Reasonably practicable means doing what you are reasonably able to do, following a systematic risk management process and focusing on the hierarchy of controls from top to bottom to control the risks and ensure the health and safety of your workers.
Consult with your workers at every stage of the risk management process. And, where necessary, consult with building managers and other relevant parties – it’s more likely that suitable, long term solutions to the extreme heat problems can be found when everyone works together.
Usually, a combination of controls is needed to get the best results and any control measures must be determined in consultation with workers (or their HSRs). These measures include:
Eliminate the hazard
New (and renovated) workplaces should be designed and built with health, safety and comfort in mind.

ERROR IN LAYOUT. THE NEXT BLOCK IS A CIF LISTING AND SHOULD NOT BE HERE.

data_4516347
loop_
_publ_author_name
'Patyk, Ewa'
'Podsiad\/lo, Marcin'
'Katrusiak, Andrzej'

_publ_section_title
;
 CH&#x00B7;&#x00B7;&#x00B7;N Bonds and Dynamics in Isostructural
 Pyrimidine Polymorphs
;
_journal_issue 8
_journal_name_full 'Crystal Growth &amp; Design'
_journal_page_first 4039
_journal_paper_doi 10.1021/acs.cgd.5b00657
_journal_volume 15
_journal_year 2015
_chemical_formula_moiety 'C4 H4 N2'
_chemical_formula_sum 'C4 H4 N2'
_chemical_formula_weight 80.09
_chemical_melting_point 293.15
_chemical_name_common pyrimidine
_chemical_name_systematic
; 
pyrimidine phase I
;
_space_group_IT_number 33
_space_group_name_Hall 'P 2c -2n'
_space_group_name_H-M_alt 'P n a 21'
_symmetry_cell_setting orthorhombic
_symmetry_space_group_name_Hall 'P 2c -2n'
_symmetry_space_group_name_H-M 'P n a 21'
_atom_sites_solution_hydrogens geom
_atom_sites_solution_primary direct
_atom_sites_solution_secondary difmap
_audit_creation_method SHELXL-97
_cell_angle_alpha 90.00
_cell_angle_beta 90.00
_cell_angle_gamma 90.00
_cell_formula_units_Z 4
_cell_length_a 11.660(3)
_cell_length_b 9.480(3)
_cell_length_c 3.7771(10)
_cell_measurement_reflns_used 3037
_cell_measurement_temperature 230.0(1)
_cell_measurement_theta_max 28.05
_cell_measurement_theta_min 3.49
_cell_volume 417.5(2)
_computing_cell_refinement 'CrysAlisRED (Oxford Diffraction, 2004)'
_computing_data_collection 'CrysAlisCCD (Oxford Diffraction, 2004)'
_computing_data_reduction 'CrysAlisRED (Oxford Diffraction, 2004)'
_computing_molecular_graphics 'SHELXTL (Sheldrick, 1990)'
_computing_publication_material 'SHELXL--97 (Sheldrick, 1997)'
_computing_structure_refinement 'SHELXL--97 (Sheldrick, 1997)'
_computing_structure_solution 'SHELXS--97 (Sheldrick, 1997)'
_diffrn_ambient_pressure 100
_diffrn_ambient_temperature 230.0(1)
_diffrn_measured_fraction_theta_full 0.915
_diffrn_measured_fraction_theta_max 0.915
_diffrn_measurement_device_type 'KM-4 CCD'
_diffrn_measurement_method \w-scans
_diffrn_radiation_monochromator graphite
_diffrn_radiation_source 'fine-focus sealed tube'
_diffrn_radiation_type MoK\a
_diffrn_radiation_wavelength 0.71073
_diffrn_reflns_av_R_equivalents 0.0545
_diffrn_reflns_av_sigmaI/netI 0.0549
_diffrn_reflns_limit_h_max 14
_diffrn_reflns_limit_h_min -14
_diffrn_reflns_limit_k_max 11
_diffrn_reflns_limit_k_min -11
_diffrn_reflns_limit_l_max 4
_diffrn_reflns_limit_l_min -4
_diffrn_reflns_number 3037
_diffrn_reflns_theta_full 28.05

Safe design of structures means the integration of control measures early in the design process to eliminate or, if this is not reasonable practicable, minimise risks to health and safety throughout the life of the structure being designed.
Eliminating hazards at the design or planning stage of new and/or renovated workplaces is often easier and cheaper to achieve than making changes later when the hazards become real risks in the workplace.
It is vital to aim to build the quietest workplace practicable, so PCBUs and designers of buildings and structures must consult with each other, take noise control into account and minimise the noise transmitted through the structure to the lowest level that is reasonably practicable.
You should consider:
- the effect on noise levels of building reverberation, the building layout and location of workstations relative to any plant
- installing automated plant and equipment to mechanically and/or remotely undertake work involving hazardous noise
- the type of plant and equipment to be installed. Consider the type of noise they generate (eg continuous; impact; intermittent; etc) and the noise level. Avoid impact noise as far as is reasonably practicable. So far as is reasonably practicable, purchase items with the lowest noise exposure levels